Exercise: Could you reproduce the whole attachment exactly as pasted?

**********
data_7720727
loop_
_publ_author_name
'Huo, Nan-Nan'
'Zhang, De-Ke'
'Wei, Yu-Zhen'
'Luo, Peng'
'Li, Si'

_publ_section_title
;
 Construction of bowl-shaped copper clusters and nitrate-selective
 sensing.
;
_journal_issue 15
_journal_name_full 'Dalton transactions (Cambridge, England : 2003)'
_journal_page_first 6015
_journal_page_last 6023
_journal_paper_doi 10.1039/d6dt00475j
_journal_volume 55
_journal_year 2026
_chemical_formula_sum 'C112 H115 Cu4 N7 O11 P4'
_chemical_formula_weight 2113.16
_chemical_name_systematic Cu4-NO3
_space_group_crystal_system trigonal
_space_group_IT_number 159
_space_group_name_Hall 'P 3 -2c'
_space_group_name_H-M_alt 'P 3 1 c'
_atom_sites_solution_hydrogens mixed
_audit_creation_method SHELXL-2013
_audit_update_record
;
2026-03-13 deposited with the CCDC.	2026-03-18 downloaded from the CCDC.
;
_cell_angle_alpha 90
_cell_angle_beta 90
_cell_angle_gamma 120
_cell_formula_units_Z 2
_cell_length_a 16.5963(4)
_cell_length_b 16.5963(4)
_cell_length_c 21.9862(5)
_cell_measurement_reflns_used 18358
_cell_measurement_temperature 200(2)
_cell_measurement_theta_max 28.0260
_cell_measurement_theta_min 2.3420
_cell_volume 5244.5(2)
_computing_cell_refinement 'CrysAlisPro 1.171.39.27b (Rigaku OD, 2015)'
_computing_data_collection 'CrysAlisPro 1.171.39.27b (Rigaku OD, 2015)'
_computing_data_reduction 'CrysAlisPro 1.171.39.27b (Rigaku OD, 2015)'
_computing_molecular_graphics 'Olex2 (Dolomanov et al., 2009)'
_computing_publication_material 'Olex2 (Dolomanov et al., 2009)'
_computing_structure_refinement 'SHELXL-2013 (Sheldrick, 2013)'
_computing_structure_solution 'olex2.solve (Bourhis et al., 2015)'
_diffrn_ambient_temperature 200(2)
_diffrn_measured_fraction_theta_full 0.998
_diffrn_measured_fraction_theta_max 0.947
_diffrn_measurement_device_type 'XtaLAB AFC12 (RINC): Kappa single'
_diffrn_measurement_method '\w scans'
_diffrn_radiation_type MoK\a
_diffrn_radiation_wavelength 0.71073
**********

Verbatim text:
data_7720727
loop_
_publ_author_name
'Huo, Nan-Nan'
'Zhang, De-Ke'
'Wei, Yu-Zhen'
'Luo, Peng'
'Li, Si'

_publ_section_title
;
 Construction of bowl-shaped copper clusters and nitrate-selective
 sensing.
;
_journal_issue 15
_journal_name_full 'Dalton transactions (Cambridge, England : 2003)'
_journal_page_first 6015
_journal_page_last 6023
_journal_paper_doi 10.1039/d6dt00475j
_journal_volume 55
_journal_year 2026
_chemical_formula_sum 'C112 H115 Cu4 N7 O11 P4'
_chemical_formula_weight 2113.16
_chemical_name_systematic Cu4-NO3
_space_group_crystal_system trigonal
_space_group_IT_number 159
_space_group_name_Hall 'P 3 -2c'
_space_group_name_H-M_alt 'P 3 1 c'
_atom_sites_solution_hydrogens mixed
_audit_creation_method SHELXL-2013
_audit_update_record
;
2026-03-13 deposited with the CCDC.	2026-03-18 downloaded from the CCDC.
;
_cell_angle_alpha 90
_cell_angle_beta 90
_cell_angle_gamma 120
_cell_formula_units_Z 2
_cell_length_a 16.5963(4)
_cell_length_b 16.5963(4)
_cell_length_c 21.9862(5)
_cell_measurement_reflns_used 18358
_cell_measurement_temperature 200(2)
_cell_measurement_theta_max 28.0260
_cell_measurement_theta_min 2.3420
_cell_volume 5244.5(2)
_computing_cell_refinement 'CrysAlisPro 1.171.39.27b (Rigaku OD, 2015)'
_computing_data_collection 'CrysAlisPro 1.171.39.27b (Rigaku OD, 2015)'
_computing_data_reduction 'CrysAlisPro 1.171.39.27b (Rigaku OD, 2015)'
_computing_molecular_graphics 'Olex2 (Dolomanov et al., 2009)'
_computing_publication_material 'Olex2 (Dolomanov et al., 2009)'
_computing_structure_refinement 'SHELXL-2013 (Sheldrick, 2013)'
_computing_structure_solution 'olex2.solve (Bourhis et al., 2015)'
_diffrn_ambient_temperature 200(2)
_diffrn_measured_fraction_theta_full 0.998
_diffrn_measured_fraction_theta_max 0.947
_diffrn_measurement_device_type 'XtaLAB AFC12 (RINC): Kappa single'
_diffrn_measurement_method '\w scans'
_diffrn_radiation_type MoK\a
_diffrn_radiation_wavelength 0.71073